My boat also has the low mixing elbow as yours does and I was missing the anti siphon valve in the raw water line above and before its injection point to the mixing elbow. That will be corrected. I would like to use your solenoid controlled muffler drain idea. I have been draining mine manually and leaving a note to myself on the dash to remind me to close it before starting.

We are loading (heavy) the boat to start an extended cruise this fall. Weight and balance is thrown off by the 3' factory extension to the boat that added buoyancy to the stern without compensating elsewhere. Our boat (and exhaust) was sitting bow down. I added lead in the stern to partially correct this and i do now know what our loaded waterline will truly be.
Thanks,
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Old 08-24-2016, 07:49 AM   #15
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How about a manual valve on the muffler drain with a warning buzzer if the engine is on and the drain valve is open?

Not automatic, but it won't fail at an inconvenient time like a solenoid might.

I am redoing my mufflers right now because I am replacing exhaust hoses and I bought the correct water injection elbow for my Lehman.

The water injection there is only a couple inches below the output of the exhaust manifold. And only a few inches above the waterline. So I made an anti siphon loop...like experts put in the books.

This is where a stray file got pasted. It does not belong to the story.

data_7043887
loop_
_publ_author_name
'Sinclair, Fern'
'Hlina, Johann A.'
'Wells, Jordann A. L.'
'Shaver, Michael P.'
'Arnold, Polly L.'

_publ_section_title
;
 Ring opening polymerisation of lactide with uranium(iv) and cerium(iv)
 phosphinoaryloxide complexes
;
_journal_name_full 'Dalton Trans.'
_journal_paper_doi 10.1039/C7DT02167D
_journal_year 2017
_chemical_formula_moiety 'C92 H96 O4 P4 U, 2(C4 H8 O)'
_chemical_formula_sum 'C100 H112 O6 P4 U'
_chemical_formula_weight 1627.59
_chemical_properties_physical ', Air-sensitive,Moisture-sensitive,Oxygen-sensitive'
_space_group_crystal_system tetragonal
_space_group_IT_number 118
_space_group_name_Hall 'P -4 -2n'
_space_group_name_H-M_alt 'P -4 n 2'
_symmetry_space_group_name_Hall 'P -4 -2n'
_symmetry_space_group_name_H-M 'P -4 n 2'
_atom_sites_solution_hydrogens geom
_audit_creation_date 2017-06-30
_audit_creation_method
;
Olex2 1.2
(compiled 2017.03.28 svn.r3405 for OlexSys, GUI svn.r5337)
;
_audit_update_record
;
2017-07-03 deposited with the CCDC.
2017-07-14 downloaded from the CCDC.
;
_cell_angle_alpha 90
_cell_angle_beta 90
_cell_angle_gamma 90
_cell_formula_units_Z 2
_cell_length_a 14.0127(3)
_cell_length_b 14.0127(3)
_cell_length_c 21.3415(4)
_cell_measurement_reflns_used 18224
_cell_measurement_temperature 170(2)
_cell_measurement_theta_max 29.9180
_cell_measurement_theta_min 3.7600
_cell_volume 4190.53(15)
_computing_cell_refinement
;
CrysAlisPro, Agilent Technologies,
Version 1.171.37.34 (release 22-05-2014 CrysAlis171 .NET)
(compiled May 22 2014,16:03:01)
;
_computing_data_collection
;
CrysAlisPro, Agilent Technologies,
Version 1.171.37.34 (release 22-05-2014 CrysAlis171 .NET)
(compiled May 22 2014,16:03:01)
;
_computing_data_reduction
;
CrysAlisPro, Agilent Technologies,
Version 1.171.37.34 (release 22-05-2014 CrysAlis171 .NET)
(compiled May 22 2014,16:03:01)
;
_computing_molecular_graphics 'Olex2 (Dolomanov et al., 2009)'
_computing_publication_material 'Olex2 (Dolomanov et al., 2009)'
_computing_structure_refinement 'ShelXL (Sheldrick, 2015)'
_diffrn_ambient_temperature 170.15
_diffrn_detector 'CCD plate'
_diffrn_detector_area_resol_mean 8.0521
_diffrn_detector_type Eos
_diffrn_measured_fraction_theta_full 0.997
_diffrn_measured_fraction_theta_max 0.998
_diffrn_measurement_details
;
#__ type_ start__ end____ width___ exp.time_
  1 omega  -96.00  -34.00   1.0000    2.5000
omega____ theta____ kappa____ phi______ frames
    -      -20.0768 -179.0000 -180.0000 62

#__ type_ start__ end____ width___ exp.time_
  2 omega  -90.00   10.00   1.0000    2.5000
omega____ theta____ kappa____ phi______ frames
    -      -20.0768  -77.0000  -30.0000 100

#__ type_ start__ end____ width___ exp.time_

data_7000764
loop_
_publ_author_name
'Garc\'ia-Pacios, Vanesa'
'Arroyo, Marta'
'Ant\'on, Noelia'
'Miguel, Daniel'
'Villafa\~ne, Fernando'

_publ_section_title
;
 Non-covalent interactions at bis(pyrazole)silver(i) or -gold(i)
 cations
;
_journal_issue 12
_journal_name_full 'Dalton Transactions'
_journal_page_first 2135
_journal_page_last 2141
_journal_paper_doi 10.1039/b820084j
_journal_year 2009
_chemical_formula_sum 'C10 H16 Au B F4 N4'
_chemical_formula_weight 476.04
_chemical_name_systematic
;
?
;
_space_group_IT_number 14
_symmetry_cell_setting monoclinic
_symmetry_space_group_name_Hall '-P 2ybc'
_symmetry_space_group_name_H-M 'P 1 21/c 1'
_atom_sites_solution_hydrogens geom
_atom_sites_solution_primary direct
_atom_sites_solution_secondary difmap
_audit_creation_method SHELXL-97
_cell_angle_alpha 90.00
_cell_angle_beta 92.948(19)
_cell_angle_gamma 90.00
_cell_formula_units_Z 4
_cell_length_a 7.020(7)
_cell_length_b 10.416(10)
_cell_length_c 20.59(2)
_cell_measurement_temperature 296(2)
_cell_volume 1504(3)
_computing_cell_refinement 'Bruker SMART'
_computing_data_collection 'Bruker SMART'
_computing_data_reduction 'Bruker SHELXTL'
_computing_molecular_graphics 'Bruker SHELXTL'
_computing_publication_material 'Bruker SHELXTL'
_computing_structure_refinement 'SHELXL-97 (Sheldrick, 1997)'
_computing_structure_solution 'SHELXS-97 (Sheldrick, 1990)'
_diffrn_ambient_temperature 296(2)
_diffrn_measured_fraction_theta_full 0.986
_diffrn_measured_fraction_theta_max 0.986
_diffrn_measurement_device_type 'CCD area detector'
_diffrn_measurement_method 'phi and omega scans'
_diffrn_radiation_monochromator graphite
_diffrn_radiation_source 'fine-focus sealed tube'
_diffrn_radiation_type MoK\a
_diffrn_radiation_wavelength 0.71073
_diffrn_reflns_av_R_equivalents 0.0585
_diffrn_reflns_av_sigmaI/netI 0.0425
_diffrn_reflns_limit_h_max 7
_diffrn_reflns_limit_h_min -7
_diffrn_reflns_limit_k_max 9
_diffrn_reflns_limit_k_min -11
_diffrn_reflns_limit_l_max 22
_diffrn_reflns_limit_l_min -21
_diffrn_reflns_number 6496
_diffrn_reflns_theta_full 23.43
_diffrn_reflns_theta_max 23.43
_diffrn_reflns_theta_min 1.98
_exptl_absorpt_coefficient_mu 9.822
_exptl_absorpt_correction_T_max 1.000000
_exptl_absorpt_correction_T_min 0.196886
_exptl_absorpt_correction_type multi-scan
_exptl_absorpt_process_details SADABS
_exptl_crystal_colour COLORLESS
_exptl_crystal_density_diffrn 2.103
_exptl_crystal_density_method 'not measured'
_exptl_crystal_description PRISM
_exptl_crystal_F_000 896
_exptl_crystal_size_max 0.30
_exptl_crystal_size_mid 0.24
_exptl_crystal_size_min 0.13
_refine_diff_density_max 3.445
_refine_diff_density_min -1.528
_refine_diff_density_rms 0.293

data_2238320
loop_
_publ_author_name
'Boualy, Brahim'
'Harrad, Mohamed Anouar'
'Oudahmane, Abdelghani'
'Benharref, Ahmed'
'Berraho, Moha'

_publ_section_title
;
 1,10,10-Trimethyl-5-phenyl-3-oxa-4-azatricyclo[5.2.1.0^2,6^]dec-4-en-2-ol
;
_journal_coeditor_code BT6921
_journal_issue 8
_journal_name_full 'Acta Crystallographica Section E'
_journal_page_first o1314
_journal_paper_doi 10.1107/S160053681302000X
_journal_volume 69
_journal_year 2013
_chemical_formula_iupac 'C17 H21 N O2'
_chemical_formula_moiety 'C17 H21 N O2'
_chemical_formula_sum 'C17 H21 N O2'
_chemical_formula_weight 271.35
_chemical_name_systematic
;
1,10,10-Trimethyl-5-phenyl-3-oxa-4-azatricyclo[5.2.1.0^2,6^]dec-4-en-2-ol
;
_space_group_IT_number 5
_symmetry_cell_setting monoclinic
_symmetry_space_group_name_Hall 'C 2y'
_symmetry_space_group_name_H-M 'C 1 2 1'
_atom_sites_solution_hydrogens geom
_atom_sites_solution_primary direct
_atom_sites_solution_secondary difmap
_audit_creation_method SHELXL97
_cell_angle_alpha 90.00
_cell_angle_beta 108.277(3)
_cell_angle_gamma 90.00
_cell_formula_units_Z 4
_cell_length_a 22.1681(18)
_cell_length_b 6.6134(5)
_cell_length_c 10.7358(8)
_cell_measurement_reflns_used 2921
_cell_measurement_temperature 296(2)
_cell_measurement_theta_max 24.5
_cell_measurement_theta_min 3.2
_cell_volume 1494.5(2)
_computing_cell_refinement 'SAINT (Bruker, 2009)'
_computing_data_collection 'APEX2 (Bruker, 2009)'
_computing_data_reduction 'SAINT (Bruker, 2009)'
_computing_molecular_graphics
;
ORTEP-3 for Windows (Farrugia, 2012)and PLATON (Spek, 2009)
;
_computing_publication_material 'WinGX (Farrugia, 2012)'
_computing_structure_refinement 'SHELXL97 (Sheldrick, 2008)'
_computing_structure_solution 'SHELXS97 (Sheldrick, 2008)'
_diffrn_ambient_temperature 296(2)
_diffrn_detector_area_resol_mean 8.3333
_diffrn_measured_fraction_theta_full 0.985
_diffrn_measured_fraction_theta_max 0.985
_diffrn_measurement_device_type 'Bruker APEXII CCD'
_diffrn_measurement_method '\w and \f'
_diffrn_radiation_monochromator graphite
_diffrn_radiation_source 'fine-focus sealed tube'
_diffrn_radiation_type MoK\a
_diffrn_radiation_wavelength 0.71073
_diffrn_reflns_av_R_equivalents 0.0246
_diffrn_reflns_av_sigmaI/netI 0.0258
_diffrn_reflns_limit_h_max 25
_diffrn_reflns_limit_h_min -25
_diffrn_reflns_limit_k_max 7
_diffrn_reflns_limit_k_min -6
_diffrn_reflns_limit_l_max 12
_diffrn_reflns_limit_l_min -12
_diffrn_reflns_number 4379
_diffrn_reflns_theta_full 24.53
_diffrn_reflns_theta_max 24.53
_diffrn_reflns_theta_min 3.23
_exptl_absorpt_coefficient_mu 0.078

But I couldn't get the muffler low enough to be 12 inches lower. I could only get it 4 inches lower.

I called Vernalift and the tech said while not great, as long as the run from the elbow was all downhill, and the volume of water from the vertical portions between the manifold and the fall to the transom contained less water than the muffler could hold...I should be alright.

Some of those distances are for extremes of sailboat heeling. And the vertical distances to reduce back pressure.

So before worrying too much....see if some slight changes might bring everything back into the comfort zone. Yes I was told to put a fancy riser in the exhaust too...but my setup worked fine for 28 years where the muffler was actually the same level with a 2 foot flat run to it. The muffler tech was really suprised it all worked for so long...but it did.

I figured that making it slightly better, recalculating and accurately measuring all the new levels, reconfirming volume issues would make me feel better about reducing the chances of water in the engine.

If it were a brand new install, yeah, $2500 for a custom riser might be in the budget along with any other necessary mods to make it "perfect".

"Time tested" is hard to argue with though.